In 2002 the Argentine economy broke down. For years their coin had been pegged to the dollar, but as the inflation in Argentine was higher than in the US this let to an increasing trade deficit for Argentine. Yet the Argentine government couldn't muster the political courage for the painful reforms that were needed to correct this. And so, finally, in 2002 the country had to let its currency float. As a result the economy shrunk that year with 10%. But in the following years it regained healthy growth.
It looks like Greece is going the same road. But it is doubtful whether it will have such a speedy recovery: the problems look to serious. The budget deficit is 12%, it imports three times as much as it exports (29 vs 93 billion US$) and tourism fills only a small part of that gap.
Yet the Greek government can't be bothered with economic reform. They have promised the EU to reform their budget in 2012. But given their lacking sense of urgency they most probably will resort to new bookkeeping tricks rather than apply real reform. The inevitable conclusion has to be a serious economic meltdown.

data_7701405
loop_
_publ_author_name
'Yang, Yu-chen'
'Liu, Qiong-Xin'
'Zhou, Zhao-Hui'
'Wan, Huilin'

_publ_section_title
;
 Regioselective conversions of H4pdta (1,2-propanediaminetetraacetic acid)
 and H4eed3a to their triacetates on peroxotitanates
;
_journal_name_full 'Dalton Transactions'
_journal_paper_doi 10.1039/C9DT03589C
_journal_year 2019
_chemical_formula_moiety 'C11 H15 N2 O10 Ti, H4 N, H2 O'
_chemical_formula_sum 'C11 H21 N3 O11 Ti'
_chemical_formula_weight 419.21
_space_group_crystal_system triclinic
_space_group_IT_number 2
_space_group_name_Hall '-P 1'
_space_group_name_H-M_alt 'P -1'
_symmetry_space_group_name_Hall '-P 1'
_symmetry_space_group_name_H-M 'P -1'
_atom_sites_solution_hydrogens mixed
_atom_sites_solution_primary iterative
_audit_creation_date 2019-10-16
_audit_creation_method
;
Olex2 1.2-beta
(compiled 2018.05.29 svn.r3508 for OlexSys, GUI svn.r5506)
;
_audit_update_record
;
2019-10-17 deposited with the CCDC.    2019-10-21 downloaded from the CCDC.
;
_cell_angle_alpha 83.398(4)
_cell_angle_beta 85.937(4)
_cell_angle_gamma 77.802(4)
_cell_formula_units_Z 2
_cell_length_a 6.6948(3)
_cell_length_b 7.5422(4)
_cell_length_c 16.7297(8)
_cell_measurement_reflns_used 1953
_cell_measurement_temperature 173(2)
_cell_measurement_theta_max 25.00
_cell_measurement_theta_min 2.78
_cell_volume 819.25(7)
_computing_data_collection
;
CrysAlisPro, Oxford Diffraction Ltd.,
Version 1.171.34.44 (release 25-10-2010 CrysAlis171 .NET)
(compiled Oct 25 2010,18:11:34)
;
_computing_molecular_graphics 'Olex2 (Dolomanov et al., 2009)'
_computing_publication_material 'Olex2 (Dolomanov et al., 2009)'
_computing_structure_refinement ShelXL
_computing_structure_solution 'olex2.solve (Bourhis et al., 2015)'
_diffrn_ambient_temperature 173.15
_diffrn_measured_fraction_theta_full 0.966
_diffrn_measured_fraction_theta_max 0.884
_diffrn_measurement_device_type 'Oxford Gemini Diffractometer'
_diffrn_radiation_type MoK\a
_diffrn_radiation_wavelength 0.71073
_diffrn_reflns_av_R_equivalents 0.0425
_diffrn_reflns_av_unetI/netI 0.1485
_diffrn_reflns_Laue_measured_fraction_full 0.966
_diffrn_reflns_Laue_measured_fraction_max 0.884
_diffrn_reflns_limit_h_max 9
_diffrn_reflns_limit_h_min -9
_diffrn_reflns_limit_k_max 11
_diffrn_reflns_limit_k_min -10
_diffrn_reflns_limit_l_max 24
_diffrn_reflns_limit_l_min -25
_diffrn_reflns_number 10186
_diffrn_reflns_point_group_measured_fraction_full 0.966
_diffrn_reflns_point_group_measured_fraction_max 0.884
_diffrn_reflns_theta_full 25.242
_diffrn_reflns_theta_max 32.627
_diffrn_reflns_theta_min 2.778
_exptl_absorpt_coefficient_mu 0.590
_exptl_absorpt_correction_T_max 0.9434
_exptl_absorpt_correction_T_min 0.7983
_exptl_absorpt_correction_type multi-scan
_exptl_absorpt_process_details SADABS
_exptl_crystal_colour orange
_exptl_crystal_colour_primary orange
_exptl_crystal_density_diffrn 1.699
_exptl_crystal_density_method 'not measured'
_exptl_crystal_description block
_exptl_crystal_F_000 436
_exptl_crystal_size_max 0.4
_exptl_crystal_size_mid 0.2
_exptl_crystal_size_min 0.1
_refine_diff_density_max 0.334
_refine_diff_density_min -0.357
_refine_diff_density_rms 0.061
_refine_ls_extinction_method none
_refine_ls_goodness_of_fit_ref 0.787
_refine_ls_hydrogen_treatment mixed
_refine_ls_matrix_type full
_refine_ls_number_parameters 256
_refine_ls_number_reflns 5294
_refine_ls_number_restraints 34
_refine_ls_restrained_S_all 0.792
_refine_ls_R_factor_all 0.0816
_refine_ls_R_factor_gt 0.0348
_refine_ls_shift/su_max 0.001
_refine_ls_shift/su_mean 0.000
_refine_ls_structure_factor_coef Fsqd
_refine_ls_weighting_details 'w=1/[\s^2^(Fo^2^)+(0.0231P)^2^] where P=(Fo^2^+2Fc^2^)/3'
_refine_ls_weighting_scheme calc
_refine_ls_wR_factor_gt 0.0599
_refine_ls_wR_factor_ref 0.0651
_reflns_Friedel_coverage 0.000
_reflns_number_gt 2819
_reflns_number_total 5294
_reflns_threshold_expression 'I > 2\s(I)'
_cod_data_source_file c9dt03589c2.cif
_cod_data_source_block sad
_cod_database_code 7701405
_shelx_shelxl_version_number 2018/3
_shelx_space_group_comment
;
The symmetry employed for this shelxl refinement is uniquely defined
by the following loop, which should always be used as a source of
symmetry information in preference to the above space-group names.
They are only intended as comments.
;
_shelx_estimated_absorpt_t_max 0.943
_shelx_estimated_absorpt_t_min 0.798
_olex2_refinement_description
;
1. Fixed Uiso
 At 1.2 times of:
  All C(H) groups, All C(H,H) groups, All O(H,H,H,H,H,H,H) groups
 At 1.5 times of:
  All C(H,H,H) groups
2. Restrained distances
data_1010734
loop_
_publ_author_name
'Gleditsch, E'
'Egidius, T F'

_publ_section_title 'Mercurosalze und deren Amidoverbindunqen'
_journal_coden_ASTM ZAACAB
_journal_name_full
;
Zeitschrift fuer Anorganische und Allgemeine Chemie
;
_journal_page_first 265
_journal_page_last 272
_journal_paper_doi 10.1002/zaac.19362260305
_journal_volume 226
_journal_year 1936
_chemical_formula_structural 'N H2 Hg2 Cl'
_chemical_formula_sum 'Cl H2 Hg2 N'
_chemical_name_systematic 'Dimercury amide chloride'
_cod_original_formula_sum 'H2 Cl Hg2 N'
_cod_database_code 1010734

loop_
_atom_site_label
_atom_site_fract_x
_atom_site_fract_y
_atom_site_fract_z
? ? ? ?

When the credit crisis hit the Baltics demanded a speedy entry into the eurozone with the claim that that would save their economy. The example of Greece seems to indicate that it only delays the problems by a few years.
As Greece is a member of the eurozone no one knows what form such a meltdown will take. Will the Greek state go broke and stop payments? Will it exit the eurozone? The eurocrats are afraid and go out of their way to pamper the Greek government in order to delay the inevitable. However, this will only have as effect that the final crisis will be worse.
It may take a few more years before the meltdown happens. But the later it happens the worse it may be. For the Balkan countries such a meltdown will be bad news. Greece is an important investor in many countries and it employs many migrant workers from Albania.